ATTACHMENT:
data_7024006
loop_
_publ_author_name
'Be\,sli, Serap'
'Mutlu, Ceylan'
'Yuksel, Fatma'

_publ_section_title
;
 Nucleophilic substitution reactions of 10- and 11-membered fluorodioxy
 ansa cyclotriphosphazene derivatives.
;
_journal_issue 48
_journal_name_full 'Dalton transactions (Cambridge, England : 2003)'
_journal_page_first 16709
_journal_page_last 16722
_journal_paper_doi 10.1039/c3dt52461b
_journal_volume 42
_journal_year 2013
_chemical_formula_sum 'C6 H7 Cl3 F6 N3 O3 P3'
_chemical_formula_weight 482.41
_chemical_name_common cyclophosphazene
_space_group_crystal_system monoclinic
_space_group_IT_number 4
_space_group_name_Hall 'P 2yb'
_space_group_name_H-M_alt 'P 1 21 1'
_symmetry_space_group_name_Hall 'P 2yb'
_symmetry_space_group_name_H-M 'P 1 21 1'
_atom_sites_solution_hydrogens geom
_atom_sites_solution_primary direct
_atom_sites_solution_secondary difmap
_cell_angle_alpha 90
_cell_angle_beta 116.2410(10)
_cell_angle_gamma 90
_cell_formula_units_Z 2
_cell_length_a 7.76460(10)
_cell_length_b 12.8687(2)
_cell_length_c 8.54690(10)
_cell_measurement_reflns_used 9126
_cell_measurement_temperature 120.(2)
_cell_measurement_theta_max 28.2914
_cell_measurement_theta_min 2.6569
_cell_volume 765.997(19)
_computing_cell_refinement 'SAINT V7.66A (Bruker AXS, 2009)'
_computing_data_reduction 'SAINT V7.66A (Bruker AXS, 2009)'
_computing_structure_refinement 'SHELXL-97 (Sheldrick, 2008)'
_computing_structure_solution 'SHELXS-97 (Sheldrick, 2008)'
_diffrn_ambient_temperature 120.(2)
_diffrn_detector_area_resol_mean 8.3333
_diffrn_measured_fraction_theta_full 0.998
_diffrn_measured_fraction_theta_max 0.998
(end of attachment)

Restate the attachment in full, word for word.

data_7024006
loop_
_publ_author_name
'Be\,sli, Serap'
'Mutlu, Ceylan'
'Yuksel, Fatma'

_publ_section_title
;
 Nucleophilic substitution reactions of 10- and 11-membered fluorodioxy
 ansa cyclotriphosphazene derivatives.
;
_journal_issue 48
_journal_name_full 'Dalton transactions (Cambridge, England : 2003)'
_journal_page_first 16709
_journal_page_last 16722
_journal_paper_doi 10.1039/c3dt52461b
_journal_volume 42
_journal_year 2013
_chemical_formula_sum 'C6 H7 Cl3 F6 N3 O3 P3'
_chemical_formula_weight 482.41
_chemical_name_common cyclophosphazene
_space_group_crystal_system monoclinic
_space_group_IT_number 4
_space_group_name_Hall 'P 2yb'
_space_group_name_H-M_alt 'P 1 21 1'
_symmetry_space_group_name_Hall 'P 2yb'
_symmetry_space_group_name_H-M 'P 1 21 1'
_atom_sites_solution_hydrogens geom
_atom_sites_solution_primary direct
_atom_sites_solution_secondary difmap
_cell_angle_alpha 90
_cell_angle_beta 116.2410(10)
_cell_angle_gamma 90
_cell_formula_units_Z 2
_cell_length_a 7.76460(10)
_cell_length_b 12.8687(2)
_cell_length_c 8.54690(10)
_cell_measurement_reflns_used 9126
_cell_measurement_temperature 120.(2)
_cell_measurement_theta_max 28.2914
_cell_measurement_theta_min 2.6569
_cell_volume 765.997(19)
_computing_cell_refinement 'SAINT V7.66A (Bruker AXS, 2009)'
_computing_data_reduction 'SAINT V7.66A (Bruker AXS, 2009)'
_computing_structure_refinement 'SHELXL-97 (Sheldrick, 2008)'
_computing_structure_solution 'SHELXS-97 (Sheldrick, 2008)'
_diffrn_ambient_temperature 120.(2)
_diffrn_detector_area_resol_mean 8.3333
_diffrn_measured_fraction_theta_full 0.998
_diffrn_measured_fraction_theta_max 0.998